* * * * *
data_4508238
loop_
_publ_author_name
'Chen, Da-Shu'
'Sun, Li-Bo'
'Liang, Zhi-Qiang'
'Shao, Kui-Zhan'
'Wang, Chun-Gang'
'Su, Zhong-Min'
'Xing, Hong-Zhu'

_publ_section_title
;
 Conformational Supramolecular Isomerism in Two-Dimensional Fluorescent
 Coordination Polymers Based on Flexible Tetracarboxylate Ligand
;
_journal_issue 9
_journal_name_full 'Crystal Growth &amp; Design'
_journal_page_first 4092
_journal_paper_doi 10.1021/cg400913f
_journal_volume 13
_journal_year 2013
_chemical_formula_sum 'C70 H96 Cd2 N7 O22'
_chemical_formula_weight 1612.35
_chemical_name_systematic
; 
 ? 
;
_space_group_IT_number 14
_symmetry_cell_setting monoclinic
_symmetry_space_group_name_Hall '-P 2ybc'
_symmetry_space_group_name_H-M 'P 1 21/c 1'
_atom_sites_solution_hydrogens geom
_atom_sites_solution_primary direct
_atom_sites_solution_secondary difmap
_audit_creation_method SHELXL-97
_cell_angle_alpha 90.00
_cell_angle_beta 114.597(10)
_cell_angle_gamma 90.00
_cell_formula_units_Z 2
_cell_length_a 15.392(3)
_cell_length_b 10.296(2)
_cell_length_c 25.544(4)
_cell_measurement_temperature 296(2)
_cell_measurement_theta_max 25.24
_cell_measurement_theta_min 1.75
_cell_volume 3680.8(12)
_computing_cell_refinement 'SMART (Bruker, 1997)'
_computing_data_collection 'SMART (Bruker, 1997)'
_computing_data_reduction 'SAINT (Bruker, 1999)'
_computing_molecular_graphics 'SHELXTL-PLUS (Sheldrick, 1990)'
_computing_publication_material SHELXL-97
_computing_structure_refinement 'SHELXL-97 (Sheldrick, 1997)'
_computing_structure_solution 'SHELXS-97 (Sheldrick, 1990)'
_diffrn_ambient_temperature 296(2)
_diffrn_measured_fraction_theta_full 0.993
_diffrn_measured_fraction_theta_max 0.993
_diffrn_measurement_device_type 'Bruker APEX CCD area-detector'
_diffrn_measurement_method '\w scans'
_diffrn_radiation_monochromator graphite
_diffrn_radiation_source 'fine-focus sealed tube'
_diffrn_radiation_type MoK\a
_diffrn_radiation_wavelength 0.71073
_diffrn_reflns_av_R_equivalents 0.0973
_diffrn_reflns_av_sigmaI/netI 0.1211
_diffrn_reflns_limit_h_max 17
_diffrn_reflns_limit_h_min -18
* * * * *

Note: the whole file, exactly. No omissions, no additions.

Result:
data_4508238
loop_
_publ_author_name
'Chen, Da-Shu'
'Sun, Li-Bo'
'Liang, Zhi-Qiang'
'Shao, Kui-Zhan'
'Wang, Chun-Gang'
'Su, Zhong-Min'
'Xing, Hong-Zhu'

_publ_section_title
;
 Conformational Supramolecular Isomerism in Two-Dimensional Fluorescent
 Coordination Polymers Based on Flexible Tetracarboxylate Ligand
;
_journal_issue 9
_journal_name_full 'Crystal Growth &amp; Design'
_journal_page_first 4092
_journal_paper_doi 10.1021/cg400913f
_journal_volume 13
_journal_year 2013
_chemical_formula_sum 'C70 H96 Cd2 N7 O22'
_chemical_formula_weight 1612.35
_chemical_name_systematic
; 
 ? 
;
_space_group_IT_number 14
_symmetry_cell_setting monoclinic
_symmetry_space_group_name_Hall '-P 2ybc'
_symmetry_space_group_name_H-M 'P 1 21/c 1'
_atom_sites_solution_hydrogens geom
_atom_sites_solution_primary direct
_atom_sites_solution_secondary difmap
_audit_creation_method SHELXL-97
_cell_angle_alpha 90.00
_cell_angle_beta 114.597(10)
_cell_angle_gamma 90.00
_cell_formula_units_Z 2
_cell_length_a 15.392(3)
_cell_length_b 10.296(2)
_cell_length_c 25.544(4)
_cell_measurement_temperature 296(2)
_cell_measurement_theta_max 25.24
_cell_measurement_theta_min 1.75
_cell_volume 3680.8(12)
_computing_cell_refinement 'SMART (Bruker, 1997)'
_computing_data_collection 'SMART (Bruker, 1997)'
_computing_data_reduction 'SAINT (Bruker, 1999)'
_computing_molecular_graphics 'SHELXTL-PLUS (Sheldrick, 1990)'
_computing_publication_material SHELXL-97
_computing_structure_refinement 'SHELXL-97 (Sheldrick, 1997)'
_computing_structure_solution 'SHELXS-97 (Sheldrick, 1990)'
_diffrn_ambient_temperature 296(2)
_diffrn_measured_fraction_theta_full 0.993
_diffrn_measured_fraction_theta_max 0.993
_diffrn_measurement_device_type 'Bruker APEX CCD area-detector'
_diffrn_measurement_method '\w scans'
_diffrn_radiation_monochromator graphite
_diffrn_radiation_source 'fine-focus sealed tube'
_diffrn_radiation_type MoK\a
_diffrn_radiation_wavelength 0.71073
_diffrn_reflns_av_R_equivalents 0.0973
_diffrn_reflns_av_sigmaI/netI 0.1211
_diffrn_reflns_limit_h_max 17
_diffrn_reflns_limit_h_min -18